Technical Reports

Rail Crew Resource Management (CRM): The Business Case for CRM Training in the Railroad Industry

  • 01
  • Sep
  • 2007
AUTHOR: Stephen S. Roop, Curtis A. Morgan, Tobin B. Kyte, Winfred
SUBJECT: Crew Resource Management (CRM)
KEYWORDS: Crew resource management, CRM, railroad safety, situational awareness, organizational culture, teams, teaming, crew, training methods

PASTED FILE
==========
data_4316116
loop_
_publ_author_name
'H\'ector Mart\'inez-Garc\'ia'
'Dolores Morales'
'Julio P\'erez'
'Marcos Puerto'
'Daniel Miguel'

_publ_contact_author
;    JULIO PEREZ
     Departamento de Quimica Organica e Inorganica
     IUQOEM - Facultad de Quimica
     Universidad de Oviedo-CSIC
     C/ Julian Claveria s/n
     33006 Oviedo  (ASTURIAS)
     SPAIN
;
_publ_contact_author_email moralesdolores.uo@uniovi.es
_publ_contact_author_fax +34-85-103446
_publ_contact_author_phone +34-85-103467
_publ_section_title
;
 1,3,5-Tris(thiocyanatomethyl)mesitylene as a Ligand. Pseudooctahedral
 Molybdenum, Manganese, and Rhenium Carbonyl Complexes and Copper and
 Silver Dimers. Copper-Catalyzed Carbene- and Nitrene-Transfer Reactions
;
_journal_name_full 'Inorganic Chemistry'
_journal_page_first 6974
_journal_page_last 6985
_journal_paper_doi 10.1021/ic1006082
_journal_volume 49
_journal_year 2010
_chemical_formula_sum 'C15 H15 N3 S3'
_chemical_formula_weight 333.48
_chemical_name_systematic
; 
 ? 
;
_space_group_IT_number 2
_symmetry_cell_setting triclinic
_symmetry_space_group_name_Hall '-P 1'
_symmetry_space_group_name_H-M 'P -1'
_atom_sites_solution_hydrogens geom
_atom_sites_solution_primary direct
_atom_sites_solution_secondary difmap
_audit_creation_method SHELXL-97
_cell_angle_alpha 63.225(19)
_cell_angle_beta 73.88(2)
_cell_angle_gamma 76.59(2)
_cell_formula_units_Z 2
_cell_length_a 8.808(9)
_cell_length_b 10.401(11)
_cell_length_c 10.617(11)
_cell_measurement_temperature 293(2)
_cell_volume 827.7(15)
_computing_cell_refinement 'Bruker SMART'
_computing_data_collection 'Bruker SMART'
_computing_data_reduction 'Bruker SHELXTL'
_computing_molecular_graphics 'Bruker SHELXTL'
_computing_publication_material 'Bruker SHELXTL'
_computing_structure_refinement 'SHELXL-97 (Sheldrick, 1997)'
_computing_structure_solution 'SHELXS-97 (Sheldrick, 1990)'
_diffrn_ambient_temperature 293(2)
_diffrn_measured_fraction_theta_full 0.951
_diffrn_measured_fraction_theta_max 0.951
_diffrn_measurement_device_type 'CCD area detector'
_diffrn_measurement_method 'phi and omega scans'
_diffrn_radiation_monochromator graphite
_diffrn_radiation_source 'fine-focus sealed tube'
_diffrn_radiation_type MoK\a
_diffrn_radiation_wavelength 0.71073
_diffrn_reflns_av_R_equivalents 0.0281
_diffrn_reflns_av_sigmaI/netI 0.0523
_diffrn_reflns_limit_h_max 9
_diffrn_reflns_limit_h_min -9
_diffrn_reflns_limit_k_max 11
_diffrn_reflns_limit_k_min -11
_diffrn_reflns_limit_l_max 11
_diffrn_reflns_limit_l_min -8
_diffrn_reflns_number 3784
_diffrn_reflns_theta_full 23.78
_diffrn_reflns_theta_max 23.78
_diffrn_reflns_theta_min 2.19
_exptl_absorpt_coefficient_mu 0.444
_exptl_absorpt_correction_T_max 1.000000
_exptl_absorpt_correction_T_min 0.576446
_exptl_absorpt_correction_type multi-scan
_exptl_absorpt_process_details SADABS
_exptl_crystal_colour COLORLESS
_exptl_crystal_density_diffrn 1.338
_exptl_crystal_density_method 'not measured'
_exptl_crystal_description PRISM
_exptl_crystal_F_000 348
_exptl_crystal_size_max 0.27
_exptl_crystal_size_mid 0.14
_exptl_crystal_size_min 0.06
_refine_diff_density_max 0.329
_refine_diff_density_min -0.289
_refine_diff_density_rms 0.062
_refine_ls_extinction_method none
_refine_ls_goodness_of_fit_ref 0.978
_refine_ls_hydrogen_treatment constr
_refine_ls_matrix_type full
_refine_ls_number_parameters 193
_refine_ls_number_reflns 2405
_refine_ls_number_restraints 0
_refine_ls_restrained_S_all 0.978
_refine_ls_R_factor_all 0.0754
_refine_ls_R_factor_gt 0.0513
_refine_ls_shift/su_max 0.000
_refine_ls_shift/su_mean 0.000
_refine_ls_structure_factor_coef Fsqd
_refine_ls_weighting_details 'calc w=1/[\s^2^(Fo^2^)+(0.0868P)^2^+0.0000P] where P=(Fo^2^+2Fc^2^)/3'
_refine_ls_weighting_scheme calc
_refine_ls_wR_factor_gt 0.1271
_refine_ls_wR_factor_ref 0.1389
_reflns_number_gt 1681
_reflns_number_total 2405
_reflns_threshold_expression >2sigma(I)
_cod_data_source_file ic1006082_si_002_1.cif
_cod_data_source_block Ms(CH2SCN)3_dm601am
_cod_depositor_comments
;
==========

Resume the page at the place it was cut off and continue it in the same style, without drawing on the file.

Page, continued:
ABSTRACT: Crew Resource Management (CRM) is a human factors training process that has been employed in the commercial aviation industry for over 25 years. During that time period, CRM has been credited with contributing to a marked decrease in human factors-caused accidents. Military teams, commercial shipping crews, surgical teams, nuclear power operators, and offshore drilling crews have all since employed forms of CRM training to address relative increases in human factors accidents compared to mechanical- or equipment-based accident causes. This study uses utility analysis to quantify the anticipated benefits to the railroad industry if CRM training were to be more broadly adopted. The research team tested the utility analysis model using collected airline industry data and then applied it to actual and estimated data from the railroad industry. The study found that CRM training can be expected to have net positive benefits at both the industry and individual railroad level by reducing the overall costs associated with human factors accidents. This result was derived by taking into account mean values for the number of human factors accidents, number trained, reported costs of accidents, and costs of training. Additional benefits from improved crew coordination and cost savings from reduced litigation, while not quantified in this study, would add to the overall benefits of sustained railroad CRM training programs.